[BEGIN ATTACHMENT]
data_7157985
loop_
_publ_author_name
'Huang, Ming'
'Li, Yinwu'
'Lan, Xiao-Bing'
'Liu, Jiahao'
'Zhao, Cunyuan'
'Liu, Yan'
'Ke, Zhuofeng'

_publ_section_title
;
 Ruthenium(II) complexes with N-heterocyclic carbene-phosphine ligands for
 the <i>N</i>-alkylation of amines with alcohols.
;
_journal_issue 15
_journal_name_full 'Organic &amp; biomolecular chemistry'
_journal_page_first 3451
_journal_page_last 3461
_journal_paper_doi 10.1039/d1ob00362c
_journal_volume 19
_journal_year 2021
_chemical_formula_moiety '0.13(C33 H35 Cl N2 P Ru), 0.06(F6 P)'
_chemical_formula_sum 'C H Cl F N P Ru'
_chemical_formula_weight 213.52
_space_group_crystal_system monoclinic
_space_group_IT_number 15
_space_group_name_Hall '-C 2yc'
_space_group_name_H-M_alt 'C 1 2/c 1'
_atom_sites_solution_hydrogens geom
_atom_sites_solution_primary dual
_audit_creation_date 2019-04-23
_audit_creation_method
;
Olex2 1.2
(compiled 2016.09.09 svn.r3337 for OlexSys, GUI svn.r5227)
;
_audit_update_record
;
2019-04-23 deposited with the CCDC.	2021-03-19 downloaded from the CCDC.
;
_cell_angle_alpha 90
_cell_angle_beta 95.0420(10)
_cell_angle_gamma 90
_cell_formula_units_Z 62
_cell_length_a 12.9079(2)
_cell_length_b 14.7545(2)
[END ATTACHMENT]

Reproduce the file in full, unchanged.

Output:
data_7157985
loop_
_publ_author_name
'Huang, Ming'
'Li, Yinwu'
'Lan, Xiao-Bing'
'Liu, Jiahao'
'Zhao, Cunyuan'
'Liu, Yan'
'Ke, Zhuofeng'

_publ_section_title
;
 Ruthenium(II) complexes with N-heterocyclic carbene-phosphine ligands for
 the <i>N</i>-alkylation of amines with alcohols.
;
_journal_issue 15
_journal_name_full 'Organic &amp; biomolecular chemistry'
_journal_page_first 3451
_journal_page_last 3461
_journal_paper_doi 10.1039/d1ob00362c
_journal_volume 19
_journal_year 2021
_chemical_formula_moiety '0.13(C33 H35 Cl N2 P Ru), 0.06(F6 P)'
_chemical_formula_sum 'C H Cl F N P Ru'
_chemical_formula_weight 213.52
_space_group_crystal_system monoclinic
_space_group_IT_number 15
_space_group_name_Hall '-C 2yc'
_space_group_name_H-M_alt 'C 1 2/c 1'
_atom_sites_solution_hydrogens geom
_atom_sites_solution_primary dual
_audit_creation_date 2019-04-23
_audit_creation_method
;
Olex2 1.2
(compiled 2016.09.09 svn.r3337 for OlexSys, GUI svn.r5227)
;
_audit_update_record
;
2019-04-23 deposited with the CCDC.	2021-03-19 downloaded from the CCDC.
;
_cell_angle_alpha 90
_cell_angle_beta 95.0420(10)
_cell_angle_gamma 90
_cell_formula_units_Z 62
_cell_length_a 12.9079(2)
_cell_length_b 14.7545(2)